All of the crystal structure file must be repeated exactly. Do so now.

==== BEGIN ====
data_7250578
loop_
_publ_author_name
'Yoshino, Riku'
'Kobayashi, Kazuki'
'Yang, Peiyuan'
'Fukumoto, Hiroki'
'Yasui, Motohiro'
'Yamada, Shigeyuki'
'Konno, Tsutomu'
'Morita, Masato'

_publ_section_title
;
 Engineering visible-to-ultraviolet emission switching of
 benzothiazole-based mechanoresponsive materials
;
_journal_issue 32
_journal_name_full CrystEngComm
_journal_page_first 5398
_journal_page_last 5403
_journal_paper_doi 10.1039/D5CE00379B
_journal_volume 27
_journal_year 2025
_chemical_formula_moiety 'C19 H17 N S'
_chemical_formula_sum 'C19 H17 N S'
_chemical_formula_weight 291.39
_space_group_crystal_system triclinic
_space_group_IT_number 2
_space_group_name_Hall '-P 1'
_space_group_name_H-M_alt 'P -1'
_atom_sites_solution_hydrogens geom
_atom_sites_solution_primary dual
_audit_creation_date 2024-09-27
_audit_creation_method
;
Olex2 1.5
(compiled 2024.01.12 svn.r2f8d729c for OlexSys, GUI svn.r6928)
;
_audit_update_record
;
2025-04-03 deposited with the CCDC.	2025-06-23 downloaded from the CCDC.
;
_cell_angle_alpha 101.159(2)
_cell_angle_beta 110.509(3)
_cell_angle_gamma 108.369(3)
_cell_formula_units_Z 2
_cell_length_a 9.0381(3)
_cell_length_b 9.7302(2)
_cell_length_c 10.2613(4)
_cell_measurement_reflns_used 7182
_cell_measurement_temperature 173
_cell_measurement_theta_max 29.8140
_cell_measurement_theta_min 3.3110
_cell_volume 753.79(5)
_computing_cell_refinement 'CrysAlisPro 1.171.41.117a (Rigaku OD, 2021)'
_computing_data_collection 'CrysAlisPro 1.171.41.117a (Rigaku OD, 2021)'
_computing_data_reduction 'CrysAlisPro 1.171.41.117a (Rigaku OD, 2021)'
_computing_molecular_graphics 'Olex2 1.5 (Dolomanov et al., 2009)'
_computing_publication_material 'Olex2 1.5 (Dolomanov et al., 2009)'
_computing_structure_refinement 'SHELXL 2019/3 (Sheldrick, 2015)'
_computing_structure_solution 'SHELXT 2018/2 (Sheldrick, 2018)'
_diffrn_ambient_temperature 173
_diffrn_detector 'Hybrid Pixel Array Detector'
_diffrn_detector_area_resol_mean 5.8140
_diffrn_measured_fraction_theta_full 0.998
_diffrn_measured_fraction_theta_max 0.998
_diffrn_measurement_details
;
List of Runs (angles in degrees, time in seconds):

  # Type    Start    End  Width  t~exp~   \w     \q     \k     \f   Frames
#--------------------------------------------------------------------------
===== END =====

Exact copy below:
data_7250578
loop_
_publ_author_name
'Yoshino, Riku'
'Kobayashi, Kazuki'
'Yang, Peiyuan'
'Fukumoto, Hiroki'
'Yasui, Motohiro'
'Yamada, Shigeyuki'
'Konno, Tsutomu'
'Morita, Masato'

_publ_section_title
;
 Engineering visible-to-ultraviolet emission switching of
 benzothiazole-based mechanoresponsive materials
;
_journal_issue 32
_journal_name_full CrystEngComm
_journal_page_first 5398
_journal_page_last 5403
_journal_paper_doi 10.1039/D5CE00379B
_journal_volume 27
_journal_year 2025
_chemical_formula_moiety 'C19 H17 N S'
_chemical_formula_sum 'C19 H17 N S'
_chemical_formula_weight 291.39
_space_group_crystal_system triclinic
_space_group_IT_number 2
_space_group_name_Hall '-P 1'
_space_group_name_H-M_alt 'P -1'
_atom_sites_solution_hydrogens geom
_atom_sites_solution_primary dual
_audit_creation_date 2024-09-27
_audit_creation_method
;
Olex2 1.5
(compiled 2024.01.12 svn.r2f8d729c for OlexSys, GUI svn.r6928)
;
_audit_update_record
;
2025-04-03 deposited with the CCDC.	2025-06-23 downloaded from the CCDC.
;
_cell_angle_alpha 101.159(2)
_cell_angle_beta 110.509(3)
_cell_angle_gamma 108.369(3)
_cell_formula_units_Z 2
_cell_length_a 9.0381(3)
_cell_length_b 9.7302(2)
_cell_length_c 10.2613(4)
_cell_measurement_reflns_used 7182
_cell_measurement_temperature 173
_cell_measurement_theta_max 29.8140
_cell_measurement_theta_min 3.3110
_cell_volume 753.79(5)
_computing_cell_refinement 'CrysAlisPro 1.171.41.117a (Rigaku OD, 2021)'
_computing_data_collection 'CrysAlisPro 1.171.41.117a (Rigaku OD, 2021)'
_computing_data_reduction 'CrysAlisPro 1.171.41.117a (Rigaku OD, 2021)'
_computing_molecular_graphics 'Olex2 1.5 (Dolomanov et al., 2009)'
_computing_publication_material 'Olex2 1.5 (Dolomanov et al., 2009)'
_computing_structure_refinement 'SHELXL 2019/3 (Sheldrick, 2015)'
_computing_structure_solution 'SHELXT 2018/2 (Sheldrick, 2018)'
_diffrn_ambient_temperature 173
_diffrn_detector 'Hybrid Pixel Array Detector'
_diffrn_detector_area_resol_mean 5.8140
_diffrn_measured_fraction_theta_full 0.998
_diffrn_measured_fraction_theta_max 0.998
_diffrn_measurement_details
;
List of Runs (angles in degrees, time in seconds):

  # Type    Start    End  Width  t~exp~   \w     \q     \k     \f   Frames
#--------------------------------------------------------------------------